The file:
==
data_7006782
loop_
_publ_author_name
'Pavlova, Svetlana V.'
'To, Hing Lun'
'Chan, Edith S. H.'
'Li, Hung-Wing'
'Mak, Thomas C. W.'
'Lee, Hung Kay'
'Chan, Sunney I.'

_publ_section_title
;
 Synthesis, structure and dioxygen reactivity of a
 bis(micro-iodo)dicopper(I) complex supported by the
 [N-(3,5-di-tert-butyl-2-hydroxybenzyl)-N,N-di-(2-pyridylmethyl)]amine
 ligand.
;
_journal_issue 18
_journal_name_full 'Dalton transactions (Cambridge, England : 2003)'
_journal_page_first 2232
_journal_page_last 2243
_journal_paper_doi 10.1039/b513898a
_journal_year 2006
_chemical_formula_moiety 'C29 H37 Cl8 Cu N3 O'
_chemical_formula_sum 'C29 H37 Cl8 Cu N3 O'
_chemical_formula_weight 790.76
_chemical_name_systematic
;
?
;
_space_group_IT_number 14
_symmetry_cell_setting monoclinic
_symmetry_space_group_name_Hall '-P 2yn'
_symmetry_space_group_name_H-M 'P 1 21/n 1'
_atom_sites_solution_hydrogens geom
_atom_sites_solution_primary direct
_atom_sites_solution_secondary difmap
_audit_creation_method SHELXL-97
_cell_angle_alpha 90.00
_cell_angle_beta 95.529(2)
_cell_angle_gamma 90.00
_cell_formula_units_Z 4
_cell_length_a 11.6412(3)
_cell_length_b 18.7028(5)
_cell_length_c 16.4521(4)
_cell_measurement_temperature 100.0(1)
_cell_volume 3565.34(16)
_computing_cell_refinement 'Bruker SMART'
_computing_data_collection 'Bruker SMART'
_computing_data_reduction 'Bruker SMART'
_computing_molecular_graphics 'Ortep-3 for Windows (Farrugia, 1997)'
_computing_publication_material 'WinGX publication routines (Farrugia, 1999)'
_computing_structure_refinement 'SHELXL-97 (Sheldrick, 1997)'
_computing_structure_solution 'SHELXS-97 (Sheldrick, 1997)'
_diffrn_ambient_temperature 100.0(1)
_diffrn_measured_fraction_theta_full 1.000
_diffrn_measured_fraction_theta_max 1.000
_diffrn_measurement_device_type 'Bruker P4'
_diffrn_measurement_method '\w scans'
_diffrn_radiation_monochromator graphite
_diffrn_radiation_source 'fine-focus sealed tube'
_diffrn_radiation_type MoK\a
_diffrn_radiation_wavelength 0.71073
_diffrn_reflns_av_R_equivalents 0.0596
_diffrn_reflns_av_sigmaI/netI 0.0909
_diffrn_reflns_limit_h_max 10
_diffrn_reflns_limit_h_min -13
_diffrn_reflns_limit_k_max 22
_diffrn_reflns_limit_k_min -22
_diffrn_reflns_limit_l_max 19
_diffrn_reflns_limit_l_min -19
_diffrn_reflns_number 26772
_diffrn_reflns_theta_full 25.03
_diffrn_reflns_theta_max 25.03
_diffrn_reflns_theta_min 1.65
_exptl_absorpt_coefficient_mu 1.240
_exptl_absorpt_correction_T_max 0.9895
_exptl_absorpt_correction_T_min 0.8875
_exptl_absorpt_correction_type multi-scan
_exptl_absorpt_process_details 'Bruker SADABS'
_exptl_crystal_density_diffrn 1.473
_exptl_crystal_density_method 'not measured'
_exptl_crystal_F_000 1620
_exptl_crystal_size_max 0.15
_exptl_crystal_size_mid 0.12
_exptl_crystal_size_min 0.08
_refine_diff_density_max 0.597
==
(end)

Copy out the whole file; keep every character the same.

data_7006782
loop_
_publ_author_name
'Pavlova, Svetlana V.'
'To, Hing Lun'
'Chan, Edith S. H.'
'Li, Hung-Wing'
'Mak, Thomas C. W.'
'Lee, Hung Kay'
'Chan, Sunney I.'

_publ_section_title
;
 Synthesis, structure and dioxygen reactivity of a
 bis(micro-iodo)dicopper(I) complex supported by the
 [N-(3,5-di-tert-butyl-2-hydroxybenzyl)-N,N-di-(2-pyridylmethyl)]amine
 ligand.
;
_journal_issue 18
_journal_name_full 'Dalton transactions (Cambridge, England : 2003)'
_journal_page_first 2232
_journal_page_last 2243
_journal_paper_doi 10.1039/b513898a
_journal_year 2006
_chemical_formula_moiety 'C29 H37 Cl8 Cu N3 O'
_chemical_formula_sum 'C29 H37 Cl8 Cu N3 O'
_chemical_formula_weight 790.76
_chemical_name_systematic
;
?
;
_space_group_IT_number 14
_symmetry_cell_setting monoclinic
_symmetry_space_group_name_Hall '-P 2yn'
_symmetry_space_group_name_H-M 'P 1 21/n 1'
_atom_sites_solution_hydrogens geom
_atom_sites_solution_primary direct
_atom_sites_solution_secondary difmap
_audit_creation_method SHELXL-97
_cell_angle_alpha 90.00
_cell_angle_beta 95.529(2)
_cell_angle_gamma 90.00
_cell_formula_units_Z 4
_cell_length_a 11.6412(3)
_cell_length_b 18.7028(5)
_cell_length_c 16.4521(4)
_cell_measurement_temperature 100.0(1)
_cell_volume 3565.34(16)
_computing_cell_refinement 'Bruker SMART'
_computing_data_collection 'Bruker SMART'
_computing_data_reduction 'Bruker SMART'
_computing_molecular_graphics 'Ortep-3 for Windows (Farrugia, 1997)'
_computing_publication_material 'WinGX publication routines (Farrugia, 1999)'
_computing_structure_refinement 'SHELXL-97 (Sheldrick, 1997)'
_computing_structure_solution 'SHELXS-97 (Sheldrick, 1997)'
_diffrn_ambient_temperature 100.0(1)
_diffrn_measured_fraction_theta_full 1.000
_diffrn_measured_fraction_theta_max 1.000
_diffrn_measurement_device_type 'Bruker P4'
_diffrn_measurement_method '\w scans'
_diffrn_radiation_monochromator graphite
_diffrn_radiation_source 'fine-focus sealed tube'
_diffrn_radiation_type MoK\a
_diffrn_radiation_wavelength 0.71073
_diffrn_reflns_av_R_equivalents 0.0596
_diffrn_reflns_av_sigmaI/netI 0.0909
_diffrn_reflns_limit_h_max 10
_diffrn_reflns_limit_h_min -13
_diffrn_reflns_limit_k_max 22
_diffrn_reflns_limit_k_min -22
_diffrn_reflns_limit_l_max 19
_diffrn_reflns_limit_l_min -19
_diffrn_reflns_number 26772
_diffrn_reflns_theta_full 25.03
_diffrn_reflns_theta_max 25.03
_diffrn_reflns_theta_min 1.65
_exptl_absorpt_coefficient_mu 1.240
_exptl_absorpt_correction_T_max 0.9895
_exptl_absorpt_correction_T_min 0.8875
_exptl_absorpt_correction_type multi-scan
_exptl_absorpt_process_details 'Bruker SADABS'
_exptl_crystal_density_diffrn 1.473
_exptl_crystal_density_method 'not measured'
_exptl_crystal_F_000 1620
_exptl_crystal_size_max 0.15
_exptl_crystal_size_mid 0.12
_exptl_crystal_size_min 0.08
_refine_diff_density_max 0.597